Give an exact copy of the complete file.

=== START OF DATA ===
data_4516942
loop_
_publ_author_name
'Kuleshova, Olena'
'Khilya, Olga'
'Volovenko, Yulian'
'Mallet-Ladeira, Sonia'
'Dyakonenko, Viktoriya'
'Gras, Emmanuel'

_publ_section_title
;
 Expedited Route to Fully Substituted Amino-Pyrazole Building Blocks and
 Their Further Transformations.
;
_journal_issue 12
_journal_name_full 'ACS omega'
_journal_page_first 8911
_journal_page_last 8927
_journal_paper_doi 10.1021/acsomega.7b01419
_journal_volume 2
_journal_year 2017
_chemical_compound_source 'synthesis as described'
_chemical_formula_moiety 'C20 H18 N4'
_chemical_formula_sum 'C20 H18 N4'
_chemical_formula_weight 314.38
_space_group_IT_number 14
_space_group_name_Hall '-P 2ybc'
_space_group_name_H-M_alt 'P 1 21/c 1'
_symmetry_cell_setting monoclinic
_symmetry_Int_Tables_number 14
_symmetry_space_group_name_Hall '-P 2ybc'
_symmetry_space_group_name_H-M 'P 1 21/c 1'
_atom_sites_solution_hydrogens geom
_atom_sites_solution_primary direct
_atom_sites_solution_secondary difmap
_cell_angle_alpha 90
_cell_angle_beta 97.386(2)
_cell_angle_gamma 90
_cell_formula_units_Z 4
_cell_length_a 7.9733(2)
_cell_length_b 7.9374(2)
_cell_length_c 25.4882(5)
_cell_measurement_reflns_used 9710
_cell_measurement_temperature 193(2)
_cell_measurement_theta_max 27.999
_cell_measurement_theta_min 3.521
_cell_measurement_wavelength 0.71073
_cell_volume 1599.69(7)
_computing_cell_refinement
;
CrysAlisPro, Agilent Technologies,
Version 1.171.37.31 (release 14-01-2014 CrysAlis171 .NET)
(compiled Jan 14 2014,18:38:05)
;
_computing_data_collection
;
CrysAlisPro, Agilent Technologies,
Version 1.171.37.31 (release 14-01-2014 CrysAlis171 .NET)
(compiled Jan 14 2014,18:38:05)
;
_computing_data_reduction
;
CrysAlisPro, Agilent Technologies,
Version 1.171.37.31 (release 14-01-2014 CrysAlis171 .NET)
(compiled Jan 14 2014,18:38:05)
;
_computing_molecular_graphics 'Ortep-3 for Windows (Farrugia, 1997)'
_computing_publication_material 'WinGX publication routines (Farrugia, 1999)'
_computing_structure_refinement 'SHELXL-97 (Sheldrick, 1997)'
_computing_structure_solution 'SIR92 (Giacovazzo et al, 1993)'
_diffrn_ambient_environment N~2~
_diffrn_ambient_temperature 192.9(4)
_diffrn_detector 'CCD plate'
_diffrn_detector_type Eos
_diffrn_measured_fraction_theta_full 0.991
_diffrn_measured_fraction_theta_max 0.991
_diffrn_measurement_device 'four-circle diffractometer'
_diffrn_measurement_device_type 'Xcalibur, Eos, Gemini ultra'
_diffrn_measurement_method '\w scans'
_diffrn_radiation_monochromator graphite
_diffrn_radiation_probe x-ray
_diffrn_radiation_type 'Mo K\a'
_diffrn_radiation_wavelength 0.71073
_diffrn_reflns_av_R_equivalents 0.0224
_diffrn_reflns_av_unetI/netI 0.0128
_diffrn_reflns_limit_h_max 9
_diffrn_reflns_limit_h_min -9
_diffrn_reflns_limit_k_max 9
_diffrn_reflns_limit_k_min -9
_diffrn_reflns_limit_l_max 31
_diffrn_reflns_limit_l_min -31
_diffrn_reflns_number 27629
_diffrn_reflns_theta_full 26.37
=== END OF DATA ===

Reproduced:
data_4516942
loop_
_publ_author_name
'Kuleshova, Olena'
'Khilya, Olga'
'Volovenko, Yulian'
'Mallet-Ladeira, Sonia'
'Dyakonenko, Viktoriya'
'Gras, Emmanuel'

_publ_section_title
;
 Expedited Route to Fully Substituted Amino-Pyrazole Building Blocks and
 Their Further Transformations.
;
_journal_issue 12
_journal_name_full 'ACS omega'
_journal_page_first 8911
_journal_page_last 8927
_journal_paper_doi 10.1021/acsomega.7b01419
_journal_volume 2
_journal_year 2017
_chemical_compound_source 'synthesis as described'
_chemical_formula_moiety 'C20 H18 N4'
_chemical_formula_sum 'C20 H18 N4'
_chemical_formula_weight 314.38
_space_group_IT_number 14
_space_group_name_Hall '-P 2ybc'
_space_group_name_H-M_alt 'P 1 21/c 1'
_symmetry_cell_setting monoclinic
_symmetry_Int_Tables_number 14
_symmetry_space_group_name_Hall '-P 2ybc'
_symmetry_space_group_name_H-M 'P 1 21/c 1'
_atom_sites_solution_hydrogens geom
_atom_sites_solution_primary direct
_atom_sites_solution_secondary difmap
_cell_angle_alpha 90
_cell_angle_beta 97.386(2)
_cell_angle_gamma 90
_cell_formula_units_Z 4
_cell_length_a 7.9733(2)
_cell_length_b 7.9374(2)
_cell_length_c 25.4882(5)
_cell_measurement_reflns_used 9710
_cell_measurement_temperature 193(2)
_cell_measurement_theta_max 27.999
_cell_measurement_theta_min 3.521
_cell_measurement_wavelength 0.71073
_cell_volume 1599.69(7)
_computing_cell_refinement
;
CrysAlisPro, Agilent Technologies,
Version 1.171.37.31 (release 14-01-2014 CrysAlis171 .NET)
(compiled Jan 14 2014,18:38:05)
;
_computing_data_collection
;
CrysAlisPro, Agilent Technologies,
Version 1.171.37.31 (release 14-01-2014 CrysAlis171 .NET)
(compiled Jan 14 2014,18:38:05)
;
_computing_data_reduction
;
CrysAlisPro, Agilent Technologies,
Version 1.171.37.31 (release 14-01-2014 CrysAlis171 .NET)
(compiled Jan 14 2014,18:38:05)
;
_computing_molecular_graphics 'Ortep-3 for Windows (Farrugia, 1997)'
_computing_publication_material 'WinGX publication routines (Farrugia, 1999)'
_computing_structure_refinement 'SHELXL-97 (Sheldrick, 1997)'
_computing_structure_solution 'SIR92 (Giacovazzo et al, 1993)'
_diffrn_ambient_environment N~2~
_diffrn_ambient_temperature 192.9(4)
_diffrn_detector 'CCD plate'
_diffrn_detector_type Eos
_diffrn_measured_fraction_theta_full 0.991
_diffrn_measured_fraction_theta_max 0.991
_diffrn_measurement_device 'four-circle diffractometer'
_diffrn_measurement_device_type 'Xcalibur, Eos, Gemini ultra'
_diffrn_measurement_method '\w scans'
_diffrn_radiation_monochromator graphite
_diffrn_radiation_probe x-ray
_diffrn_radiation_type 'Mo K\a'
_diffrn_radiation_wavelength 0.71073
_diffrn_reflns_av_R_equivalents 0.0224
_diffrn_reflns_av_unetI/netI 0.0128
_diffrn_reflns_limit_h_max 9
_diffrn_reflns_limit_h_min -9
_diffrn_reflns_limit_k_max 9
_diffrn_reflns_limit_k_min -9
_diffrn_reflns_limit_l_max 31
_diffrn_reflns_limit_l_min -31
_diffrn_reflns_number 27629
_diffrn_reflns_theta_full 26.37